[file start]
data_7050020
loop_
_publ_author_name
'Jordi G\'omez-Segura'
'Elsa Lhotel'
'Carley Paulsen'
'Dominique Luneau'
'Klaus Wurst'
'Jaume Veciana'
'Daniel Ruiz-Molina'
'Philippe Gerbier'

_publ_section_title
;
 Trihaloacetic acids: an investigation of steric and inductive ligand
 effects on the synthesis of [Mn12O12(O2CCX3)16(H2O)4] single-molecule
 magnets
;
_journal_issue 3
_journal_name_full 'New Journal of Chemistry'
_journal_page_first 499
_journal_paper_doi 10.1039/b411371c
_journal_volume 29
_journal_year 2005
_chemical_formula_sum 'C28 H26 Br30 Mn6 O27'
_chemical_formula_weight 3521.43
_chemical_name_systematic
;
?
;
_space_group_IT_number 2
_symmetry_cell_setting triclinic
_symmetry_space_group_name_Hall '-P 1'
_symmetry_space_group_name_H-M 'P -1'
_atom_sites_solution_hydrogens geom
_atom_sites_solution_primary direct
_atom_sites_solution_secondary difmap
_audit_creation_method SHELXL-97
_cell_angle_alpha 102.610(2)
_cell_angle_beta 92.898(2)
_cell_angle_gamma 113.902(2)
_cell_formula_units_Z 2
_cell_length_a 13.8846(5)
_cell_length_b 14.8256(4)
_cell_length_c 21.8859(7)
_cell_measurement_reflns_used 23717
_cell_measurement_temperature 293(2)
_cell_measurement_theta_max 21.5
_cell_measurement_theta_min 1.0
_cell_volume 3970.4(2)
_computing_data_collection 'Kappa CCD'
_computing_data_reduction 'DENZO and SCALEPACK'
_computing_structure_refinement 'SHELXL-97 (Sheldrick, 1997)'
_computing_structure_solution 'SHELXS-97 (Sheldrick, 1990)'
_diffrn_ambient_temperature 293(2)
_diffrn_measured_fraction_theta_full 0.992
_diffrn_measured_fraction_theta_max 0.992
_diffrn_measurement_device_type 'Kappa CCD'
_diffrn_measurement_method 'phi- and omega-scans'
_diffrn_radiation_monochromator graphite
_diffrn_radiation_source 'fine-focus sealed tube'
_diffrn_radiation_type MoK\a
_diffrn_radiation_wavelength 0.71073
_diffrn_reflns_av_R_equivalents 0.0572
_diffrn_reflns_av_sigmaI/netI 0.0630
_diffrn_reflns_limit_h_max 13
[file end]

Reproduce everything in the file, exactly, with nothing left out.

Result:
data_7050020
loop_
_publ_author_name
'Jordi G\'omez-Segura'
'Elsa Lhotel'
'Carley Paulsen'
'Dominique Luneau'
'Klaus Wurst'
'Jaume Veciana'
'Daniel Ruiz-Molina'
'Philippe Gerbier'

_publ_section_title
;
 Trihaloacetic acids: an investigation of steric and inductive ligand
 effects on the synthesis of [Mn12O12(O2CCX3)16(H2O)4] single-molecule
 magnets
;
_journal_issue 3
_journal_name_full 'New Journal of Chemistry'
_journal_page_first 499
_journal_paper_doi 10.1039/b411371c
_journal_volume 29
_journal_year 2005
_chemical_formula_sum 'C28 H26 Br30 Mn6 O27'
_chemical_formula_weight 3521.43
_chemical_name_systematic
;
?
;
_space_group_IT_number 2
_symmetry_cell_setting triclinic
_symmetry_space_group_name_Hall '-P 1'
_symmetry_space_group_name_H-M 'P -1'
_atom_sites_solution_hydrogens geom
_atom_sites_solution_primary direct
_atom_sites_solution_secondary difmap
_audit_creation_method SHELXL-97
_cell_angle_alpha 102.610(2)
_cell_angle_beta 92.898(2)
_cell_angle_gamma 113.902(2)
_cell_formula_units_Z 2
_cell_length_a 13.8846(5)
_cell_length_b 14.8256(4)
_cell_length_c 21.8859(7)
_cell_measurement_reflns_used 23717
_cell_measurement_temperature 293(2)
_cell_measurement_theta_max 21.5
_cell_measurement_theta_min 1.0
_cell_volume 3970.4(2)
_computing_data_collection 'Kappa CCD'
_computing_data_reduction 'DENZO and SCALEPACK'
_computing_structure_refinement 'SHELXL-97 (Sheldrick, 1997)'
_computing_structure_solution 'SHELXS-97 (Sheldrick, 1990)'
_diffrn_ambient_temperature 293(2)
_diffrn_measured_fraction_theta_full 0.992
_diffrn_measured_fraction_theta_max 0.992
_diffrn_measurement_device_type 'Kappa CCD'
_diffrn_measurement_method 'phi- and omega-scans'
_diffrn_radiation_monochromator graphite
_diffrn_radiation_source 'fine-focus sealed tube'
_diffrn_radiation_type MoK\a
_diffrn_radiation_wavelength 0.71073
_diffrn_reflns_av_R_equivalents 0.0572
_diffrn_reflns_av_sigmaI/netI 0.0630
_diffrn_reflns_limit_h_max 13